Sunday, October 28, 2012

REVIEW: Nunsense! by The Hong Kong Singers


Hong Kong Arts Centre McAulay Studio, Wednesday October 24


The last time I saw Nunsense! must have been more than twenty years ago. I remember enjoying it and am kind of surprised that it is not performed in Hong Kong more often (though there was a Cantonese version of it in 2010 and 2011 by Theatrespace). Given that it requires token staging, almost zero costume change and a tiny cast of five, it is ideal for an amateur theatre group like The Hong Kong Singers.

To see my review for HKELD, click here :-)

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NUNSENSE
A Musical Comedy
Book, Music and Lyrics by Dan Goggin
October 24-28 2012
McAulay Studio, Hong Kong Arts Centre

Production Team:
Allan Nazareno, Director
Scott Gibson, Musical Director
Mandy Petty, Choreography
Andy Burt, Lighting Designer
Benjie Diola, Costume Designer

Cast:
Mother Superior Mary Regina : Lyn Sigson
Sister Mary Hubert:  Samantha Kriegel
Sister Robert Anne: Janice Jensen
Sister Mary Leo: Fiona Gourlay Grant
Sister Mary Amnesia: Ginny Moore

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Friday, October 19, 2012

REVIEW: La Traviata of Opera Hong Kong


Cultural Centre Grand Theatre, Saturday October 13

How many La Traviata's can one take in a lifetime? I can't remember how many La Traviata's I have seen, though a few did stand out... there was the 1990 Filipino production with American soprano Donna-Zapola Connolly as Violetta (Alfredo was sang by Filipino tenor Nolyn Cabahug) at the Cultural Center of the Philippines. What made this version memorable was the fact that aside from the role of Violetta, the rest of the cast sang the opera in Filipino! Italian or Filipino, during that time, really doesn't made much of a difference to me actually :-) This production is also of significance because it was translated and directed by the Philippine National Artist for Theatre and Literature Rolando Tinio and the set was designed by Philippine National Artist for Architecture Leandro Locsin.

Twelve years and many La Traviata's later, another production that stood out for me was in La Fenice (Venice). During that time, La Fenice was being restored thus the production was shown in Teatro Malibran. While the orchestra led by Marcello Viotti and stage direction by Giancarlo Sepe was fine, the highlight were the performers. Elena Mosuc was Violetta, Marcelo Alvarez was Alfredo and Leo Nucci was Giorgio... they were absolutely fabulous!

In a matter of six months, October 2012 to March 2013, I will in fact see three La Traviata's! This Opera Hong Kong will be the first, the second will be in La Monnaie (Brussels) and the third one will be by the Teatro di San Carlo (Naples) for Hong Kong Arts Festival.

To see my review of Opera Hong Kong's La Traviata for Time-Out Hong Kong, please click here.

Do watch out for my reviews of the other two La Traviata's. As for my question at the beginning... definitely A LOT!
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Verdi's La Traviata
An Opera in 3 Acts

Libretto by Francesco Maria Piave
Based on La Dame aux Camélias by Alexandre Dumas fils
A production of Opera Hong Kong
11-14 October 2012 (Thu to Sun) 7:45pm
14 October 2012 (Sun) 2:30pm
Grand Theatre, Hong Kong Cultural Centre
$920, 750, 550, 350*, 150*

Creative Team:
Producer: Warren Mok
Conductor: Brian Schembri
Stage Director: Dieter Kaegi
Set and Costume Designer: William Orlandi
Lighting Designer: Roberto Venturi
Assistant Director: Gerald Stollwitzer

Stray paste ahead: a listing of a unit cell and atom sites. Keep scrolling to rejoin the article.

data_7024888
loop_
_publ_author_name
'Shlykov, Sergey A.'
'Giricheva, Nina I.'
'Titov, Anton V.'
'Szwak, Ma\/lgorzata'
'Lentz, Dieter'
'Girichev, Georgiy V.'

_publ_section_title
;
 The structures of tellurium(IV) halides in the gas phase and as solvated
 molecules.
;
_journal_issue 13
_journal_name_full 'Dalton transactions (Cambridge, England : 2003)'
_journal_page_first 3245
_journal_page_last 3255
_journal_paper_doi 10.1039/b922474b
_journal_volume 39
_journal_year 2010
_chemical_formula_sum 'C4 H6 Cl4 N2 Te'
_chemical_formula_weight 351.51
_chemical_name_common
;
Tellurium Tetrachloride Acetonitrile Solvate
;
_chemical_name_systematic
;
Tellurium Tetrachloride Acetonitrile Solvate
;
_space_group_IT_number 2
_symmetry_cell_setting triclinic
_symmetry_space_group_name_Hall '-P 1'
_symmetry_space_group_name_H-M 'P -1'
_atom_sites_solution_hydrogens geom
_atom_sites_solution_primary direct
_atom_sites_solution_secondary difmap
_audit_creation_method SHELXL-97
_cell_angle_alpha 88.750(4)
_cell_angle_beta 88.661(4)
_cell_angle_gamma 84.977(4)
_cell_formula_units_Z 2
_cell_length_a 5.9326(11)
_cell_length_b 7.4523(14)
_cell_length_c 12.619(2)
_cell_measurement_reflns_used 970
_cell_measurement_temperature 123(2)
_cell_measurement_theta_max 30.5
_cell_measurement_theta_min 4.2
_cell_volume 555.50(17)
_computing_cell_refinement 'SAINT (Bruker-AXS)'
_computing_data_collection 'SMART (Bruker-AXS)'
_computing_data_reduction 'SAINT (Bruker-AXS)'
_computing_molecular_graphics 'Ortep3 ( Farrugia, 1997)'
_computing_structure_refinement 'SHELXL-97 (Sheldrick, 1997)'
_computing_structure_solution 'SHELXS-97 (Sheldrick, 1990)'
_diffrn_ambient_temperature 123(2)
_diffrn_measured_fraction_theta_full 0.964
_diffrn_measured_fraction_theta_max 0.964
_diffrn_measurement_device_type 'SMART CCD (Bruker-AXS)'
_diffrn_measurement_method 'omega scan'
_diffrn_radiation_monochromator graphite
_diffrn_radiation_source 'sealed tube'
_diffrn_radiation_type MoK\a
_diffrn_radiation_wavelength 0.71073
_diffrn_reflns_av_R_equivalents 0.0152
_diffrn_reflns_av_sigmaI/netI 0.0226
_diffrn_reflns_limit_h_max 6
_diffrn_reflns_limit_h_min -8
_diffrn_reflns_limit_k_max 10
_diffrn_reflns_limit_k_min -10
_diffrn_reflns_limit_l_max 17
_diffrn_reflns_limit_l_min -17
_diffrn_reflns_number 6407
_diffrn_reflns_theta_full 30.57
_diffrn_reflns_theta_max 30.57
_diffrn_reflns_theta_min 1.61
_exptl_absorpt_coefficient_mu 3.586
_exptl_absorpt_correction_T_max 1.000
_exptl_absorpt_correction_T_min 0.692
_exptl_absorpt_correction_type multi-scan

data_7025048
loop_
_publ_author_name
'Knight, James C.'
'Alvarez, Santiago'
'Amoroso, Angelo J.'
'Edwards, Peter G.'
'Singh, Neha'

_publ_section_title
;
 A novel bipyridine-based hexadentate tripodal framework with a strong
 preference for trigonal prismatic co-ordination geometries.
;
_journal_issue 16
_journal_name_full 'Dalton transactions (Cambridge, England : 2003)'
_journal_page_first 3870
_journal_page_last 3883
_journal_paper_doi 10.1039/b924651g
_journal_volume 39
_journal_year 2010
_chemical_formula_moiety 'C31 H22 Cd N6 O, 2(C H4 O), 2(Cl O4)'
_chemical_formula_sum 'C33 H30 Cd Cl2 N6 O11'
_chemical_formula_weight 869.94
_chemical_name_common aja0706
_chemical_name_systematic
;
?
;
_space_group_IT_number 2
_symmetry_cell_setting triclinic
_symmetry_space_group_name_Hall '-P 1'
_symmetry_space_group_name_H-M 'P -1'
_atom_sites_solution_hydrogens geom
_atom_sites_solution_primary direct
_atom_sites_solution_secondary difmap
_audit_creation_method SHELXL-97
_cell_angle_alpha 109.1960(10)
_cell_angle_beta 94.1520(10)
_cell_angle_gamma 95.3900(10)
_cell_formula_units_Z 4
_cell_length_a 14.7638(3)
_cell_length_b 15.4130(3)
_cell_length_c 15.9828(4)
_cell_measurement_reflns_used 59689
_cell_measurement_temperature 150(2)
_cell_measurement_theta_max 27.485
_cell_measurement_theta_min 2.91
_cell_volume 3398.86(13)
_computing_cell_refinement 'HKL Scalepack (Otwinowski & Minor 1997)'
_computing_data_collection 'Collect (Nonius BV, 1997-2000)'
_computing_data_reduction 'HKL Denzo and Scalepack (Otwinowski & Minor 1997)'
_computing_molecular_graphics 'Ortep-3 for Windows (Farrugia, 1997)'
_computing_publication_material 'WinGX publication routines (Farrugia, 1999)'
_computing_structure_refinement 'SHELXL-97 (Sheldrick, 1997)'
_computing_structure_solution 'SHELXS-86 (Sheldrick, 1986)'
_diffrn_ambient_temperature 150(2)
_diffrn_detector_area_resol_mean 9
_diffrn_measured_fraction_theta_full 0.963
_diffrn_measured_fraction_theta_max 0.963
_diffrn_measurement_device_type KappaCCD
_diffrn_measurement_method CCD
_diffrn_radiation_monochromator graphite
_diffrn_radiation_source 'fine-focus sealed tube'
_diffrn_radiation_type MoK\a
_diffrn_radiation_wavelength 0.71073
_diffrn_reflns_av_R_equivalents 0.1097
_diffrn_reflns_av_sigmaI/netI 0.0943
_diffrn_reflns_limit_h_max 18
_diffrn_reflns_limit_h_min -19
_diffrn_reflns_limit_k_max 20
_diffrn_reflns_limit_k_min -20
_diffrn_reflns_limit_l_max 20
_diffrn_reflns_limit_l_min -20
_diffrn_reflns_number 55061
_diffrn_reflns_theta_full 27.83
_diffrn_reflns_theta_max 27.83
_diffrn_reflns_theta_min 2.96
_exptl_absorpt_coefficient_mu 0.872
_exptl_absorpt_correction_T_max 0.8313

Choreographer: Florence C
Chorus Director: Jimmy Chan

Hong Kong Philharmonic Orchestra
Opera Hong Kong Chorus

Cast:
Violetta: Rachelle Durkin* / Corinne Winters^
Alfredo: Gianluca Terranova* / Bruno Ribeiro^
Germont: Silvio Zanon* / Mikael Babajanyan^
Flora: Carol Lin* / Melody Sze^
Annina: Joyce Wong* / Margaret Yim^
Gastone: Oliver Lo* / Alex Tam^
Douphol: Albert Lim
Marchese: Sammy Chien
Doctor Grenvil: Gong Dongjian
Giuseppe: Andrew Chan* / Wong Chi-lok^
Commissioner: Bryan Woo
Servant: Charles Tsang

*11, 13, 14/10 7:45pm ^12/10 7:45pm, 14/10 2:30pm

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Saturday, October 13, 2012

REVIEW: Sir James Galway with CCOHK


City Hall Concert Hall, Friday October 5

Sir James Galway is undoubtedly one of the most famous flautists in the world. Since leaving the Berlin Philharmonic Orchestra and starting his solo career in 1975, Galway has accumulated a discography of over 65 CDs that goes far beyond classical music and into popular and soundtrack music. And with over 30 million of his albums sold, it’s no wonder that City Hall was packed for the first of two concerts with the City Chamber Orchestra of Hong Kong.

Please click here to see my review for Time-Out Hong Kong.

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Sir James Galway

Programme:
Mozart: Flute Concerto no.2 in d, K.314
Mozart: Symphony no. 29 in a, K.201
Mozart: The magic Flutes (arr. david Overton)

Sir James Galway, flute / guest conductor
Lady Jeanne Galway, flute

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Tuesday, October 9, 2012

SATOSHI on the 41st Hong Kong Arts Festival

Advance booking for the 41st Hong Kong Arts Festival starts today and I am happy to announce that I have already done it! So here are the shows I have booked for me and my friends in the order of importance (to me):

Wednesday, October 3, 2012

Will HKPO Take a Request?


The Hong Kong Philharmonic Orchestra has recently changed its 30-year-old logo for a new one to the surprise of its fans. Well, the surprise came with displeasure. In fact, the fans are so disappointed that a Facebook page, BRING BACK THE PREVIOUS HKPO LOGO was set up to protest. As of this writing, it has 166 supporters. Well, 166 may not sound like a lot, but the page is only 6-day-old. To put 166 into perspective, I have my Facebook page up since January of this year and I only got 151! I know a noted classical music writer who has set up his Facebook page since March 2011 has 163!